LEXINGTON — Jalen Whitlow made the best decision for himself to transfer to another school so he could continue to play quarterback, but he probably also did Kentucky a favor with his choice after being asked to move to receiver.

Whether it was his fault or not — and former coach Joker Phillips and current coach Mark Stoops have said repeatedly that it was  not — Kentucky was just not very good offensively when Whitlow played. The Cats were a combined 4-20 the last two seasons and while many noted how well Whitlow could throw and run in practice, he normally had trouble completing passes in games.

In Neal Brown’s offense, efficiency is the key word. Fans want big plays; Brown wants first downs and accurate throws.

Whitlow was not even a full-time quarterback in high school, but from the day he got to UK he was determined that he would play quarterback, and only quarterback. I still remember at the 2012 media day if he could envision himself being the next Randall Cobb, a high school quarterback who made the move to receiver at UK and is now in the NFL, and he quickly and politely told me he was a quarterback.

But he was not the quarterback to run Brown’s offense — and UK fans were never going to buy into him leading an “Air Raid” offense when in-state favorites Drew Barker and Patrick Towles, both prolific high school passers, and redshirt freshman Reese Phiillips, a much more accurate passer, were potential starting quarterbacks.

“We’re narrowing it down. So we’re making progress. We like where we’re at. We’re improving. We’re getting it narrowed down. It’s just like Jalen, last night, we made that decision with Jalen. I talked to him yesterday. He made that decision last night. I told you today. The other guys, we’re working our way through it. It’s not a big secret, we’re just working through it,” coach Mark Stoops said Wednesday when asked if Whitlow’s transfer meant Brown had picked a starter.

Stoops said it best when he noted that both he and Brown felt “Jalen’s best skill set” for Kentucky was at receiver. That obviously means the two coaches have seen enough of Barker, a true freshmen, along with Phillips and Towles to believe at least one, if not more, would be ahead of Whitlow at quarterback when the season starts.

“As far as the other three quarterbacks that are competing right now, we’re working through that situation. It’s fluid,” Brown said after Wednesday’s practice. “We’ve told you, and it’s going to be the same stance. You all can ask questions about it, but basically is we’re working through it. We want to make a quicker decision than we did last year, but all three guys, we’re mixing up the reps. They’re doing some good things, they’re doing some things that aren’t so good. As soon as we make a decision, just like today, you all will get notified.”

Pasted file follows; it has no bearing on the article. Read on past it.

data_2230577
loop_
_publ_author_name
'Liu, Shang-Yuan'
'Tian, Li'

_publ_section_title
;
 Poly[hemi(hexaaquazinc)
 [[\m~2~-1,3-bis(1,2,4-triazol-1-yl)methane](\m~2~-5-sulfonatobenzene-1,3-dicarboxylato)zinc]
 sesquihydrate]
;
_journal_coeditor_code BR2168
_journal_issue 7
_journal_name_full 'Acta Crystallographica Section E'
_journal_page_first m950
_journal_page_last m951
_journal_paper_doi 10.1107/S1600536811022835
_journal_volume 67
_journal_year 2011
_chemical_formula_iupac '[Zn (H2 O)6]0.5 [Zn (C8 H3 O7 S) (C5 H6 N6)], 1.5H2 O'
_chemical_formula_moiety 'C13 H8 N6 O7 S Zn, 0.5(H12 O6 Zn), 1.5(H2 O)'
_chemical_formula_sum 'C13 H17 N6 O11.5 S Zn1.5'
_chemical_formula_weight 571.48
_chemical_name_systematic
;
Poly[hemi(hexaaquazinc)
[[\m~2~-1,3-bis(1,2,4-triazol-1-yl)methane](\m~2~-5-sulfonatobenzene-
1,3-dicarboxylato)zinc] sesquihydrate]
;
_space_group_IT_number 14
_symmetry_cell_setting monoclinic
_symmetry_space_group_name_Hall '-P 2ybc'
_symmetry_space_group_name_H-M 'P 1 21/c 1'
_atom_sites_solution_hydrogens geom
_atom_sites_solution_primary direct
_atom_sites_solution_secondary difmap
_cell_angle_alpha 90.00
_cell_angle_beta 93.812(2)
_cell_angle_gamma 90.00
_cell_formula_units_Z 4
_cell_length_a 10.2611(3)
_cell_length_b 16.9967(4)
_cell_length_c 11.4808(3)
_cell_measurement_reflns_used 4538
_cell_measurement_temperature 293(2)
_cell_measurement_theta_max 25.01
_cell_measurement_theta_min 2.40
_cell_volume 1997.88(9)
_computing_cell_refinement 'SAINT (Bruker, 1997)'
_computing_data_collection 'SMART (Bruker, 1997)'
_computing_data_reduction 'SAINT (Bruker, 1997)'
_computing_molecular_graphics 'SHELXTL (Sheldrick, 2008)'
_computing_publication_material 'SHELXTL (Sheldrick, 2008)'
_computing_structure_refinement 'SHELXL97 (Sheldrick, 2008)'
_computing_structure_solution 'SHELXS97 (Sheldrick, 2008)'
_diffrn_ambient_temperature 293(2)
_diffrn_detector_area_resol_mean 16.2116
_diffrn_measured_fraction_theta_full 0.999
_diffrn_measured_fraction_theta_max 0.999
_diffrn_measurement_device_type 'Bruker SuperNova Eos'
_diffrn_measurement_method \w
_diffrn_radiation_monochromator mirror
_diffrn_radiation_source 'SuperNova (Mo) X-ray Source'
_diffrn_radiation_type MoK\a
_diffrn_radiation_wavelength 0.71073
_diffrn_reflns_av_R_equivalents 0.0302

Brown admitted Saturday’s scrimmage, which was not open to the public, played a role in the decision to ask Whitlow, a versatile athlete, to switch positions.

“There’s more weight that goes into the scrimmages, but this decision wasn’t based just on Saturday. It was a year’s worth of work and I think Saturday was eight practices (into spring ball). So Saturday, the other guys probably did some better things, but it wasn’t just based off one afternoon,” Brown said.

Remember, Brown and Stoops had last spring and all last season to watch Whitlow and Maxwell Smith, who is out this spring rehabbing from shoulder surgery, to play quarterback. Most Kentucky fans were convinced neither could be a winning SEC quarterback. That’s why going into spring drills that Barker, Towles or Phillips figured to have a terrific chance to become the starter — and now one will be.

“You have a past performance. And I will say this as well: Jalen made strides. He was better this spring than he was in the fall, but the other three guys who are competing are better, too. And maybe they made bigger strides, OK? But this wasn’t premeditated, this was something as we went through the nine practices, we made a decision on, it was clear,” Brown said.

What about Whitlow being the most mobile?

You always try to tailor your offense and your plays to the skill set of your players. With him (Whitlow) in there, obviously there’s a few more options. But ultimately we want to throw the football,” Stoops said

Throw the football? That’s not Whitlow’s strength and that’s why he was not the right for UK or Brown.

“We’re always going to fit around our personnel. I don’t think the offense that we ran last year is ideally what we want to do, but I thought it gave us the best chance to win,” Brown said. “We can fit around his skill set. It came down to consistently making throws. That’s what it came down to.  He made really good throws, but not on a consistent as a basis as he needed to.

“This is not a negative on Jalen, OK? The other three guys are performing well. I feel good about where we’re at the quarterback position, now we’ve got to go do it with the lights on, but Saturday in the scrimmage or game atmosphere, that was the best that any quarterbacks have looked since I’ve been here for a calendar year.”

Which is why Whitlow is now headed for another school and UK is guaranteed to have a new starting quarterback next season.